By Tim Whyte
Lee Schramling was probably not going to be elected to the Santa Clarita City Council.
It was 1992. He was running against an incumbent, Jan Heidt, who was one of the original five council members from the city’s formation in 1987. She had a strong base of support.
Also on the ballot was George Pederson, an immensely well-liked retired law enforcement officer who had served as commander of the Sheriff’s Department’s jail near Castaic, then known as the Wayside Honor Rancho.
With founding Mayor Howard “Buck” McKeon leaving the council to start his career in Congress, Jan and George were the clear front-runners for the two seats in the ’92 election.
Yet, someone evidently viewed Schramling as a threat to win, because we got an anonymous news tip, perfectly timed just a few weeks before the election: Schramling had a criminal conviction in his past.
It was a charge from nearly a decade prior, when he had gotten bounced out of his job as a Hawthorne police officer after getting caught in a sheriff’s sting operation: He had stolen a purse that was “found” at a crime scene.
It contained cocaine, planted there by the deputies running the sting. He took it home that night, in his own vehicle. And when the arresting officers searched his locker at work, they also found a bag of marijuana.
Schramling contended he was innocent, the marijuana had been planted in his locker and he was planning to book the purse into evidence the next day when he returned to work. But, the grand theft conviction stood. (One of his election opponents had hired a private investigator to dig up the dirt.)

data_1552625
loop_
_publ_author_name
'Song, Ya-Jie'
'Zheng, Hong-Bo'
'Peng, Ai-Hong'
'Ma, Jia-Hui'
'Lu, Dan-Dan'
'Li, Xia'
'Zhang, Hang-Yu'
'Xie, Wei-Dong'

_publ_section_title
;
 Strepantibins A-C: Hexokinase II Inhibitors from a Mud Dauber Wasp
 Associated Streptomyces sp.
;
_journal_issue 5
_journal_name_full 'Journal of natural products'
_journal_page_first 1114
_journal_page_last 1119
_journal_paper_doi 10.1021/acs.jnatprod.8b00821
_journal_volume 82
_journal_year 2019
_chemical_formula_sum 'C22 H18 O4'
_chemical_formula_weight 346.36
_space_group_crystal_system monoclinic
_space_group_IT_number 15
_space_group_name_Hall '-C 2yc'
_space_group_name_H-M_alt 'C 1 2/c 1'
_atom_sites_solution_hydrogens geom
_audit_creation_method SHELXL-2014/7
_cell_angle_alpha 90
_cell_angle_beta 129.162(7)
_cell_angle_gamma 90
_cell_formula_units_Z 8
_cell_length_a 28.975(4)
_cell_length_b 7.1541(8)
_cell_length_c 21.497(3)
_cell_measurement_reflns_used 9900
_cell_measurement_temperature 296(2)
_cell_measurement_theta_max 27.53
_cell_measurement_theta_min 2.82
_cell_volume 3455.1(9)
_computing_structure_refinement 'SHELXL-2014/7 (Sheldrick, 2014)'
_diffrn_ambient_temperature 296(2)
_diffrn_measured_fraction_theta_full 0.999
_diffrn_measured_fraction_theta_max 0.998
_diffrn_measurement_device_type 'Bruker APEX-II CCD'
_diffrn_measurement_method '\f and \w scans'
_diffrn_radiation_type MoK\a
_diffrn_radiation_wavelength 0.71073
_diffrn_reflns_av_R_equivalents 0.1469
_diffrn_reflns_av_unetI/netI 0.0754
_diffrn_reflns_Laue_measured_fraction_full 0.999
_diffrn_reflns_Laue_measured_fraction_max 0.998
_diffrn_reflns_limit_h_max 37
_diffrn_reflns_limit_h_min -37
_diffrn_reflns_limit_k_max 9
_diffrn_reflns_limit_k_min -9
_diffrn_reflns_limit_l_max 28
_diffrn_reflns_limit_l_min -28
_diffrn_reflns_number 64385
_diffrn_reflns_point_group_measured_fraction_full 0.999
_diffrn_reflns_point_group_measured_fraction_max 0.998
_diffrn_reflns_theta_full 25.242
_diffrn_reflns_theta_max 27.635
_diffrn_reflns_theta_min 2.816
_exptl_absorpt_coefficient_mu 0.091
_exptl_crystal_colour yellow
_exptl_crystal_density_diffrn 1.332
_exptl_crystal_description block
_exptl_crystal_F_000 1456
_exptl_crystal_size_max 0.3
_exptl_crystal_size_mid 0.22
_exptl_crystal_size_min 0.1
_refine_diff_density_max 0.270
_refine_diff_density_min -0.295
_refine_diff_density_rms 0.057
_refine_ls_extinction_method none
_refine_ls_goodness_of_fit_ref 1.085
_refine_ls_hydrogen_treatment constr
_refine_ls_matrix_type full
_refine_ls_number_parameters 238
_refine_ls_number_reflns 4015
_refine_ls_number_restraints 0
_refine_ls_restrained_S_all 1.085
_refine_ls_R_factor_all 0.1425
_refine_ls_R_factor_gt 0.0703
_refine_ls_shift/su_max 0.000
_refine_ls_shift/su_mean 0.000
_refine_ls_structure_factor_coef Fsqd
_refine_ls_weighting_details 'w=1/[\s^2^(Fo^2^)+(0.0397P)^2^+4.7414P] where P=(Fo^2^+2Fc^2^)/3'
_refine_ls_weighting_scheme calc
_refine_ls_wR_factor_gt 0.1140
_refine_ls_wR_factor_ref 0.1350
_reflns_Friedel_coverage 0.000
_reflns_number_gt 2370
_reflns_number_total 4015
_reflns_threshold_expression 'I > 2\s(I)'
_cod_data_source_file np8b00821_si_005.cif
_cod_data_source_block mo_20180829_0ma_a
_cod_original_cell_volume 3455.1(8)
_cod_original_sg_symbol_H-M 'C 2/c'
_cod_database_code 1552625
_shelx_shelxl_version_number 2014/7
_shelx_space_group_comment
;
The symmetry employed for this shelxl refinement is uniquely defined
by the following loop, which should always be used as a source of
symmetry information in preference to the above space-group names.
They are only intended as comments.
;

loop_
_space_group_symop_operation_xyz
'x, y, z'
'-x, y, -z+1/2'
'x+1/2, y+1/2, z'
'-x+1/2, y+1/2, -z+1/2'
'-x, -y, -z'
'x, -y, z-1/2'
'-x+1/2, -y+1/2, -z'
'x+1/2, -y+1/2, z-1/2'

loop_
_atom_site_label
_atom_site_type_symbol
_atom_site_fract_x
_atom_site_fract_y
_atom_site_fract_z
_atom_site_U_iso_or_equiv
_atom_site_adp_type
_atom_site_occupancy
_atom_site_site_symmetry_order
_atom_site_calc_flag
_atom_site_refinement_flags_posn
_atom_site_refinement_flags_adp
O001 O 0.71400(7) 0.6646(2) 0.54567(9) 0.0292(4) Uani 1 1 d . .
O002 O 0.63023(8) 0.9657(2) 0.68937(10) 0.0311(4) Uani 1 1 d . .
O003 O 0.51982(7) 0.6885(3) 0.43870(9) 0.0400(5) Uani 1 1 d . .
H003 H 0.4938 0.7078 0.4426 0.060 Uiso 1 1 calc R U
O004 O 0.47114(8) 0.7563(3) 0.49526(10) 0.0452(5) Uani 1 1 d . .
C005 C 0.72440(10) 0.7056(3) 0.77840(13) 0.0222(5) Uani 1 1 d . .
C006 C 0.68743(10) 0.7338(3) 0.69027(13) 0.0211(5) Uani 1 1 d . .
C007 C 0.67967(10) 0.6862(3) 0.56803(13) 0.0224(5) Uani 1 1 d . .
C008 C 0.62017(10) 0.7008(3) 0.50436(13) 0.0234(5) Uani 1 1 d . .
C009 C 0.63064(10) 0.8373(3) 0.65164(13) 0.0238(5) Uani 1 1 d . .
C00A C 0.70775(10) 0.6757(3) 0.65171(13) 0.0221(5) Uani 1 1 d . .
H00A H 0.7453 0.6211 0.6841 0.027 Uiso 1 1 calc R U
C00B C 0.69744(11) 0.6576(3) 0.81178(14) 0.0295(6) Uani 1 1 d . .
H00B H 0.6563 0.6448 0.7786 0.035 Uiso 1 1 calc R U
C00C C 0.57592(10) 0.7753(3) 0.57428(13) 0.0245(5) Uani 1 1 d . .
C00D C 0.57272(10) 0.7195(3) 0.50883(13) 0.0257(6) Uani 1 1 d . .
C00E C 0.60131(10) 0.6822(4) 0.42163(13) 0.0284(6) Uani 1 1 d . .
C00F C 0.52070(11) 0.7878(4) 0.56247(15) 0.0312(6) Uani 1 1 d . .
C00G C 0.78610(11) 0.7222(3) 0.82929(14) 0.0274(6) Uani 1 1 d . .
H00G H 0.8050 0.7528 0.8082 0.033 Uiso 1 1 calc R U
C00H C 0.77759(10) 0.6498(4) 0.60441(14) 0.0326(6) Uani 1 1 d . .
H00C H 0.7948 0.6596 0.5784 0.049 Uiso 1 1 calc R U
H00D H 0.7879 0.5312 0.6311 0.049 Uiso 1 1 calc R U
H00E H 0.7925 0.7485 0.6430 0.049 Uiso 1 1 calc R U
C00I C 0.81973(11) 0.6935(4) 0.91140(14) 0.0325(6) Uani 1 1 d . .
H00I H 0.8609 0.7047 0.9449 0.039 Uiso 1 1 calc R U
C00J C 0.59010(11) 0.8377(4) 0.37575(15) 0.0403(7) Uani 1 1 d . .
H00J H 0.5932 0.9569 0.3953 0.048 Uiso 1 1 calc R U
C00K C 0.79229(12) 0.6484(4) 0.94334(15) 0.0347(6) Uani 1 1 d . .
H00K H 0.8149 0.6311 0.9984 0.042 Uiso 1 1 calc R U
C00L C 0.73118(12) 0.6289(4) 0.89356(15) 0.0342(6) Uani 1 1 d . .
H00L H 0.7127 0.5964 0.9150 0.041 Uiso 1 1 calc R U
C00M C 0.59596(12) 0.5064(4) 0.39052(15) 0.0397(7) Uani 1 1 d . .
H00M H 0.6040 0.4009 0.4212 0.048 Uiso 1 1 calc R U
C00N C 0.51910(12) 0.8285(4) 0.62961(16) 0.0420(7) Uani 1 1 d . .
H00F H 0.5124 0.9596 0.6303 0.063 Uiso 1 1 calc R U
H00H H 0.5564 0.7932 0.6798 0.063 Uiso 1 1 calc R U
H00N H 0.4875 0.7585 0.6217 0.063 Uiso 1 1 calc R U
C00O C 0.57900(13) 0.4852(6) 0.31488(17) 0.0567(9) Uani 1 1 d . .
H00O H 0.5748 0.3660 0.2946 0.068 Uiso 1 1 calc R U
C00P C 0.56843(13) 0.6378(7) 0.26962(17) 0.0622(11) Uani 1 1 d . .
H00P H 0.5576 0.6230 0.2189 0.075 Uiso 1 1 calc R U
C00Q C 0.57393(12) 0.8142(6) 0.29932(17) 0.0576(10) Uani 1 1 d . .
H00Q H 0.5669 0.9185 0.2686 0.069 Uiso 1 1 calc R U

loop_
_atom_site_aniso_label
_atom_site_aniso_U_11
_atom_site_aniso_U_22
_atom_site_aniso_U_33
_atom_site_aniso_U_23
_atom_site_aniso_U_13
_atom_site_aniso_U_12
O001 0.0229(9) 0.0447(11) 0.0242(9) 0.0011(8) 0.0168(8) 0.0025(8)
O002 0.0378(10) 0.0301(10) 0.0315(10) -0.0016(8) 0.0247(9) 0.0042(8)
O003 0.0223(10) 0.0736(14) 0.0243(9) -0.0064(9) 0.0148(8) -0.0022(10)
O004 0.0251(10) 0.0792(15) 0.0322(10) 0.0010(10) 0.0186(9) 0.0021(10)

There was no denying we had to run a news story on it. When you get word that a City Council candidate has that kind of an incident in his past, there’s really not a choice.
But the timing of it — well, it left a bad taste. When you’re the local media outlet and a tip like that gets dropped in your lap strictly because someone seeks political gain, you feel used.
When the tip about a candidate involves a criminal record like this one did, you’re hard-pressed to ignore it. It’s a lose-lose situation: Do you sit on the story, and wait until after the election? If you do that, you are protecting the candidate and opening yourself to valid criticism that you didn’t do your job so you could protect a political candidate’s record from scrutiny.
And if you run the story, you are going to be viewed — by some, anyway — as intentionally timing the story to torpedo a candidate, even if that’s not your true intent.
We ran the story. Other media also picked up on it.
As I recall, Schramling wasn’t happy about it, but on some level he seemed to understand why we did it. Even if he was angry, he handled it well.
When election day came, Schramling, who was considered to be a “slow-growth” candidate, finished seventh out of 16 candidates. (Yep, ’92 was a rodeo just like 2018 is going to be, with 15 candidates…)
An ironic aside: The man in eighth behind Schramling was Ken Dean, a nice guy who is running again this year. Back in the ’90s, I referred to Ken in one of my columns as a “perennial candidate.” He still reminds me about that long-ago wisecrack. But there he is again this year, one of 15 on the Nov. 6 ballot. Part of me roots for him.
Back to ’92: Would Schramling have been elected if we hadn’t run that story? Odds are, no. Heidt and Pederson really had that thing locked up.
Would he have finished higher than seventh if we’d sat on the story? Maybe. People liked him, although he lacked the financial backing enjoyed by the top candidates.